Additionally, it is important to mention that figures include fresh cheese [3] production; in Mexico production of this cheese represents about 70 to 72 per cent of the total for CY 2007, 2008, 2009; the remainder is aged cheese production [4] (yellow, Chihuahua and Manchego).

Cheese production for CY 2009 is forecast to rise modestly from the previous year due to increased production of fluid milk. Production of fresh cheese will continue to increase more than aged cheese since it is cheaper and more affordable by lower income populations. Output for CY 2007 reflects official data. Production, supply and demand figures for CY 2009, 2008 and 2007 were changed upward according to new estimates.


Statistics for butter and butterfat production are combined. In Mexico the term “crema” is used for cream obtained directly as a result of milk separation plus fat-modified cream such as whipping cream and “light” (less than 73% butterfat) cream. According to the definition in FAS reporting instructions, the former butterfat or butyric fat plus butter production were considered in the PS&D table [5] . The previous production figures for 2007, 2008 and 2009 were revised upward because of the different methodology sources, and because the official data (INEGI) report only 80 per cent of national production. From this report forward, the data will be estimated to show 100 per cent of national production.

Butter (and butterfat) production for CY 2009 is forecast to increase slightly from the previous year’s revised estimate due to the expected increase in fluid milk output and improved returns to processors. CY 2008 production declined from the previous year due to lower demand in response to higher prices of the dairy raw material during 2007 and 2008. The CY 2007 butter
production reflects official data and is revised upward due to increased availability of fluid milk and increased usage by the domestic baking and confectionary industries.

Non-Fat Dry Milk (NFDM)

The production figures for non-fat dry milk include both whole milk powder (WMP) and NFDM. Official data only report whole milk powder and infant formula. In 2008, approximately 36 per cent of the total powdered milk production was used for production of infant formula; in 2007 it represented 30 per cent of the total.

The production of powdered milk was revised upward because previous reports used official data (INEGI) which only report 80 per cent of the total; the new data estimate 100 per cent of production.

Industry sources believe Mexico’s production of WMP is around 95 per cent of total powdered milk production, and this production normally fluctuates to absorb seasonal oversupplies of fluid milk. However, due to limited processing facilities, Mexico will still have to supplement domestic production with imports.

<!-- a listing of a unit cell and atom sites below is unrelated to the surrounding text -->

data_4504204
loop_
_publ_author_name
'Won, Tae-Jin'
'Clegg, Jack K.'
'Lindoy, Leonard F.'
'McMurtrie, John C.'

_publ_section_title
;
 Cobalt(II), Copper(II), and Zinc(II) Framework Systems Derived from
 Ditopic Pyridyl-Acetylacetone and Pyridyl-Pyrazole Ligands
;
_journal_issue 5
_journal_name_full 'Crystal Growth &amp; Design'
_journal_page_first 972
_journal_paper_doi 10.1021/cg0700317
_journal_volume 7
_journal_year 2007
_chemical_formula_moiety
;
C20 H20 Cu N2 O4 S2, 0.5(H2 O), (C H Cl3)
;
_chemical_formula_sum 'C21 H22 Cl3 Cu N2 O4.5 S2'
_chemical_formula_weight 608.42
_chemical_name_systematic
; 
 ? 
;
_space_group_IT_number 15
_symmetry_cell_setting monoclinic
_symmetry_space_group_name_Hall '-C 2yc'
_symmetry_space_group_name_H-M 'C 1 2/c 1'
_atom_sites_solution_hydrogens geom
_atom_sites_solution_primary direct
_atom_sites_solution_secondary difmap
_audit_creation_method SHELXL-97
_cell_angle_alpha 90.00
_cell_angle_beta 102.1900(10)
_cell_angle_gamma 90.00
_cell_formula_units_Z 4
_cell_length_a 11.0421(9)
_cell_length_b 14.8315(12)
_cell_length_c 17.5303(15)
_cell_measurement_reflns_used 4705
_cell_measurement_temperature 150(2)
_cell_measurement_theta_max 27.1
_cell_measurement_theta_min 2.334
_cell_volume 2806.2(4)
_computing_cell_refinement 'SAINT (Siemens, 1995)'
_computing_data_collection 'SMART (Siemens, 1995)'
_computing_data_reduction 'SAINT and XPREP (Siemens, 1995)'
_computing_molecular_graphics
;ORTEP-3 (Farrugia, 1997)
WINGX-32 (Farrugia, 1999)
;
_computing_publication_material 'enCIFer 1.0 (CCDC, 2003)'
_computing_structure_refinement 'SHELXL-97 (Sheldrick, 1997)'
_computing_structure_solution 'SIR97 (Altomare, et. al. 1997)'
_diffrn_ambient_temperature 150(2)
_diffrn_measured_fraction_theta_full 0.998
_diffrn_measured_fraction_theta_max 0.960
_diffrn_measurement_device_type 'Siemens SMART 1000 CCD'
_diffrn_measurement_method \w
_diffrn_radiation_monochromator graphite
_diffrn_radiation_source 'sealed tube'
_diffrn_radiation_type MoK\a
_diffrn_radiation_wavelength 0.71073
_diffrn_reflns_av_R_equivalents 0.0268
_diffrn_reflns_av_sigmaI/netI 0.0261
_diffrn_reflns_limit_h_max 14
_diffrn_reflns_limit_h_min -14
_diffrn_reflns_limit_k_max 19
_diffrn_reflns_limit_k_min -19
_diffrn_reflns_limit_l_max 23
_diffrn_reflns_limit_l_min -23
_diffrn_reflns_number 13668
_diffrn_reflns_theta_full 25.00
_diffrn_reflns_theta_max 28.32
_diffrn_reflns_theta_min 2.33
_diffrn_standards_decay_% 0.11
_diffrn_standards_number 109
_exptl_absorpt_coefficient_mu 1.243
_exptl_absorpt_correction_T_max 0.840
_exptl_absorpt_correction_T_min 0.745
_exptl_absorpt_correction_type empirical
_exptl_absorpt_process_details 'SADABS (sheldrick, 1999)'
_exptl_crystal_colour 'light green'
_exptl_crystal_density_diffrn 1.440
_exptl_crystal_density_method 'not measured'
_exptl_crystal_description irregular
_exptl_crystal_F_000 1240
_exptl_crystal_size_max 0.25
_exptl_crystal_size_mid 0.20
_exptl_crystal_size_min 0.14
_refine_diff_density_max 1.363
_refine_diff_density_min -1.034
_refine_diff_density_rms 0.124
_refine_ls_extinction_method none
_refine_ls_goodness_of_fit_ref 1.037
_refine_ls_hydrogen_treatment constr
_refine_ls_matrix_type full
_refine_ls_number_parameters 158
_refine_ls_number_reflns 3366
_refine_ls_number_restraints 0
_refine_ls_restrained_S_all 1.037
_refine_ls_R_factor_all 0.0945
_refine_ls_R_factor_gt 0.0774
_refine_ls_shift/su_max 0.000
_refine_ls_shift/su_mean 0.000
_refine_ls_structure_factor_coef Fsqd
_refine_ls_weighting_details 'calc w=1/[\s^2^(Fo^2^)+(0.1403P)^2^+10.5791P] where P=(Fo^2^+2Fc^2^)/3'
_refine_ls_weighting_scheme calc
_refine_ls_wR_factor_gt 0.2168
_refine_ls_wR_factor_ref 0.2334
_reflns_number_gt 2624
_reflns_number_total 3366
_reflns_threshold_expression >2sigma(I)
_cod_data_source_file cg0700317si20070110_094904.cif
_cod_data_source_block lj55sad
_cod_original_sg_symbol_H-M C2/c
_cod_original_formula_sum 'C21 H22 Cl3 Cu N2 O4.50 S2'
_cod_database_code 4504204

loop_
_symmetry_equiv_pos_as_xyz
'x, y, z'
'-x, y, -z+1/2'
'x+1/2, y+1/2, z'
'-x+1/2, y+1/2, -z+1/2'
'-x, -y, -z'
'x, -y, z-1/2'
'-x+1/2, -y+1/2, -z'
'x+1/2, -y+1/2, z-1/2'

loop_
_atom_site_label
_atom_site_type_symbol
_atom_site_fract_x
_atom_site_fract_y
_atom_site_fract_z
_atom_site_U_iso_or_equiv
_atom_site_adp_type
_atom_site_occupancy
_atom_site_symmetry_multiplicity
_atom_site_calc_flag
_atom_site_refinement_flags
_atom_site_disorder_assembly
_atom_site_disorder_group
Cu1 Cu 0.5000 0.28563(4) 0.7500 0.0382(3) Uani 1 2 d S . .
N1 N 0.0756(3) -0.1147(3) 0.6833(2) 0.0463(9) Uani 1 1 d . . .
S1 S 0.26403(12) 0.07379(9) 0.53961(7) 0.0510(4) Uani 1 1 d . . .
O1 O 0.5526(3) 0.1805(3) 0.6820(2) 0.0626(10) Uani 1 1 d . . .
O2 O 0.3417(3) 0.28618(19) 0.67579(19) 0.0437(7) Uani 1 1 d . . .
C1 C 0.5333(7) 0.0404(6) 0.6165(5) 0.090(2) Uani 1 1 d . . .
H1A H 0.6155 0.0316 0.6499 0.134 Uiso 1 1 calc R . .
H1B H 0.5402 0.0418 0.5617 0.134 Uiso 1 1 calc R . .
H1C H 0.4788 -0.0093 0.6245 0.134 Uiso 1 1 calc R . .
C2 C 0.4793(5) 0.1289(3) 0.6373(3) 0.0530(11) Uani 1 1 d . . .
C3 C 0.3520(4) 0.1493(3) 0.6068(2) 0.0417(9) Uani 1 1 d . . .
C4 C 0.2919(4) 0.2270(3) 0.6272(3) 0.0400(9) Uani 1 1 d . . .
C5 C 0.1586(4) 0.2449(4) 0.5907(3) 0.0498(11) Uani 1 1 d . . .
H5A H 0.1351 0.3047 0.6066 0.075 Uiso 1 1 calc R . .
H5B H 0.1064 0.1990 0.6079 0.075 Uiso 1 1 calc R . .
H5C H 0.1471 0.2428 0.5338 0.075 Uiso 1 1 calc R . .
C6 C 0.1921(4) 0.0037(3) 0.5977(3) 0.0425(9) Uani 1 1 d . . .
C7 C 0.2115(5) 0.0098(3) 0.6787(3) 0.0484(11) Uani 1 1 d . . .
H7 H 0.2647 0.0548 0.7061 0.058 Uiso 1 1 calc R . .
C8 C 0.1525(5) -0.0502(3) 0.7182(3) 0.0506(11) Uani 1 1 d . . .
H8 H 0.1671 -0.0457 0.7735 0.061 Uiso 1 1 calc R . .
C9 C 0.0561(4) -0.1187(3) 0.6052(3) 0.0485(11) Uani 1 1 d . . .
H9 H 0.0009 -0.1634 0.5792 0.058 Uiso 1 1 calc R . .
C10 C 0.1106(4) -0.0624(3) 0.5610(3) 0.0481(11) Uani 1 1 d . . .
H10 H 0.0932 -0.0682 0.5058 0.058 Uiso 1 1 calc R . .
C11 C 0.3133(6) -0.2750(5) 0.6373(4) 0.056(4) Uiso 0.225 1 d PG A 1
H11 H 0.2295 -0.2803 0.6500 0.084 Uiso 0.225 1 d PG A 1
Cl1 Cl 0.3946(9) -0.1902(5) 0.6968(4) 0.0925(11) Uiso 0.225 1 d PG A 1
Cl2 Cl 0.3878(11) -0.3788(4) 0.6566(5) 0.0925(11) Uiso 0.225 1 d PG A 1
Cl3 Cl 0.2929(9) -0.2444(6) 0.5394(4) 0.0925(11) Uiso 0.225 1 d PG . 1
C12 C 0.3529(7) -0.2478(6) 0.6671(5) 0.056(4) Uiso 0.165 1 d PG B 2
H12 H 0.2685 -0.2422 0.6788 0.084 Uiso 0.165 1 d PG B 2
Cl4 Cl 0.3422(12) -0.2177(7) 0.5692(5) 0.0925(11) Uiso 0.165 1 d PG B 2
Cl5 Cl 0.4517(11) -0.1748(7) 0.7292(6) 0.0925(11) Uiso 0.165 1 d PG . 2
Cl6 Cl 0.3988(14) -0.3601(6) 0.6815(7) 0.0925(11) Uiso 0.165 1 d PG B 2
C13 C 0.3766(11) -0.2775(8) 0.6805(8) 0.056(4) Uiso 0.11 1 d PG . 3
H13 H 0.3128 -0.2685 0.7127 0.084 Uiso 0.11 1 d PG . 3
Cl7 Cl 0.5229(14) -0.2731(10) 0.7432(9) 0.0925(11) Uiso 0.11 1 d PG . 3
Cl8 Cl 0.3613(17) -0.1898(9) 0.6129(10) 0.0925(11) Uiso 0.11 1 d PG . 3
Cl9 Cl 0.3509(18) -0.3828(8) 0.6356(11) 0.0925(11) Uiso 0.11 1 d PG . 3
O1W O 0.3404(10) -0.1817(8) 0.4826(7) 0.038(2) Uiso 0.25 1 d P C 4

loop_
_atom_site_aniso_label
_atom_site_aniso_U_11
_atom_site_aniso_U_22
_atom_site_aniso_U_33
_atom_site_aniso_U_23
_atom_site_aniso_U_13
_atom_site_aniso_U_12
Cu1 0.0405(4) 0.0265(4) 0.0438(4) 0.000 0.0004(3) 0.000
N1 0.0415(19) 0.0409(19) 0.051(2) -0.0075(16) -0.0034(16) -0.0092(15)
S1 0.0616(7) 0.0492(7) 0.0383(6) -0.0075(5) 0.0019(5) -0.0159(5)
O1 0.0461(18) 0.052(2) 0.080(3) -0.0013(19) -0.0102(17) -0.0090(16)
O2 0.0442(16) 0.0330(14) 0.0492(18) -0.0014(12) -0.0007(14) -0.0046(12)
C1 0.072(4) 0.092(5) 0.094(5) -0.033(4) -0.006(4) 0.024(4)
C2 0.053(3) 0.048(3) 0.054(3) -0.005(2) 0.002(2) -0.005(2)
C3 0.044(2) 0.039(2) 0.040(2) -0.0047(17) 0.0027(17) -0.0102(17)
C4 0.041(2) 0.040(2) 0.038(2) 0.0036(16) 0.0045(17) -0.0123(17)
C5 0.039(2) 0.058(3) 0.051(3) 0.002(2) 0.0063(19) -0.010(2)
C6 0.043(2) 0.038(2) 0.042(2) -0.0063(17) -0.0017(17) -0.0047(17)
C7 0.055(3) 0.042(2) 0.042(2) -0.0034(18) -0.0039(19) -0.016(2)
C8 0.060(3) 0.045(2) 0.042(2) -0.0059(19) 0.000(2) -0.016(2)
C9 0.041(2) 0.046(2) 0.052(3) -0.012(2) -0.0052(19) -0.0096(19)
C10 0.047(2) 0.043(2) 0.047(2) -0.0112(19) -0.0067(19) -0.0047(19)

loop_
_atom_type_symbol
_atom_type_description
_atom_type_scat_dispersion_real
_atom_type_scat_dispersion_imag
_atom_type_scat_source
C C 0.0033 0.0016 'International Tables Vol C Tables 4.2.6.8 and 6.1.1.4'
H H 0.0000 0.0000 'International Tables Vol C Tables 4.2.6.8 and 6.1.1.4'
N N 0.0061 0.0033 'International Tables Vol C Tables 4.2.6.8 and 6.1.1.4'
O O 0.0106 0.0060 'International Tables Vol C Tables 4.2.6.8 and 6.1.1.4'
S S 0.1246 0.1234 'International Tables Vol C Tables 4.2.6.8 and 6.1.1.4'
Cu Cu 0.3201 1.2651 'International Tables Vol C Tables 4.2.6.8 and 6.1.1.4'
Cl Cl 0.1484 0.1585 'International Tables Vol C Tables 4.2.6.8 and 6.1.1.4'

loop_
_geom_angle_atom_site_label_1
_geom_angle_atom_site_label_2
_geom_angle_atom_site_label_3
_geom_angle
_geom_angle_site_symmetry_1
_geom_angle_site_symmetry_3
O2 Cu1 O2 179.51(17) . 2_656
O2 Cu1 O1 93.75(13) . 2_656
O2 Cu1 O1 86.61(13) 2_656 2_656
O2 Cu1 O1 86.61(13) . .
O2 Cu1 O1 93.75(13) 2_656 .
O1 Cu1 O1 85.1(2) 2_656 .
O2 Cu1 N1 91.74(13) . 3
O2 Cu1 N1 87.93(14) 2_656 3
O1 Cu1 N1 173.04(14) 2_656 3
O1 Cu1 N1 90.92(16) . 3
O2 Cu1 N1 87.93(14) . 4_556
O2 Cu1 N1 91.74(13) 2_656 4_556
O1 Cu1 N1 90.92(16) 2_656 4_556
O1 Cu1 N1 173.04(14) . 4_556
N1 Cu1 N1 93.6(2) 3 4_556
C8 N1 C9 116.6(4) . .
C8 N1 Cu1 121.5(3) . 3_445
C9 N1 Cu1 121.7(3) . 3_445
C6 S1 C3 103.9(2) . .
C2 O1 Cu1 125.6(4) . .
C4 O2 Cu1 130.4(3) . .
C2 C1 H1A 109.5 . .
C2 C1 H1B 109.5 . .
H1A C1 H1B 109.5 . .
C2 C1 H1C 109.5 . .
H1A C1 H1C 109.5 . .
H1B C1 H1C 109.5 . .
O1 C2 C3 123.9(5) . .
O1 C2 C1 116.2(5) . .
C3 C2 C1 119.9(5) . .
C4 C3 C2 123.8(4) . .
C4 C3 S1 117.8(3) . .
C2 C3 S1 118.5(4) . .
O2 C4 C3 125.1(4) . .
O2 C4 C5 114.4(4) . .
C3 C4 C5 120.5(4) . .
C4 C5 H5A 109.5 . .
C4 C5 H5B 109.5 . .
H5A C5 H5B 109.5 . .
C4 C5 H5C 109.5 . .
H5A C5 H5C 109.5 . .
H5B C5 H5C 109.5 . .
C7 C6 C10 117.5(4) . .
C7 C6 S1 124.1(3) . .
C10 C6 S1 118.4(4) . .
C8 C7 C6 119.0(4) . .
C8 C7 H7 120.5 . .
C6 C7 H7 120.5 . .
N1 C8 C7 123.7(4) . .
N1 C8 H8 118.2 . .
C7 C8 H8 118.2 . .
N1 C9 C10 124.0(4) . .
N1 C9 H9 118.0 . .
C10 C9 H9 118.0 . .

Production of milk powder is expected to increase 2 per cent in CY 2009 due largely to the availability of fresh milk. The output estimate for CY 2008 is 5.5 per cent lower than the previous year due to the used of fresh milk and large amount of importation of powder milk this year. The CY 2007 production reflects official data (estimated at 100 per cent). Overall production capacity is limited, which is why imports are required to meet demand. However, Mexico’s milk powder producers have marginally increased production to address market conditions.

The majority of product imported and produced domestically is used for further processing. LICONSA is the main holder of milk powder stocks.


According to industry estimates, approximately 66 per cent of milk is consumed as fluid milk and the rest (34 per cent) is consumed as dairy products. Nine per cent of the fluid milk is consumed through the government’s social programs (LICONSA). The consumption of pasteurized milk and dairy products represents almost 50 per cent of total consumption.

Figure 1 demonstrates that historically during the month of February demand for milk decreases, which is normal market behavior. However, smaller dairy cattle producers claim the reduction of industry purchases was due to a higher available volume of powdered milk and dairy product imports.

Fluid Milk

Fluid milk consumption is forecast to grow in CY 2009, and is expected to reach 11.3 MMT. The total consumption estimate for CY 2008 has been revised higher as a result of LICONSA purchasing more fluid milk in the domestic market. CY 2007 figures reflect official data. The consumer price in Mexico currently averages 11.19 pesos per liter for pasteurized fluid milk (U.S. $0.99).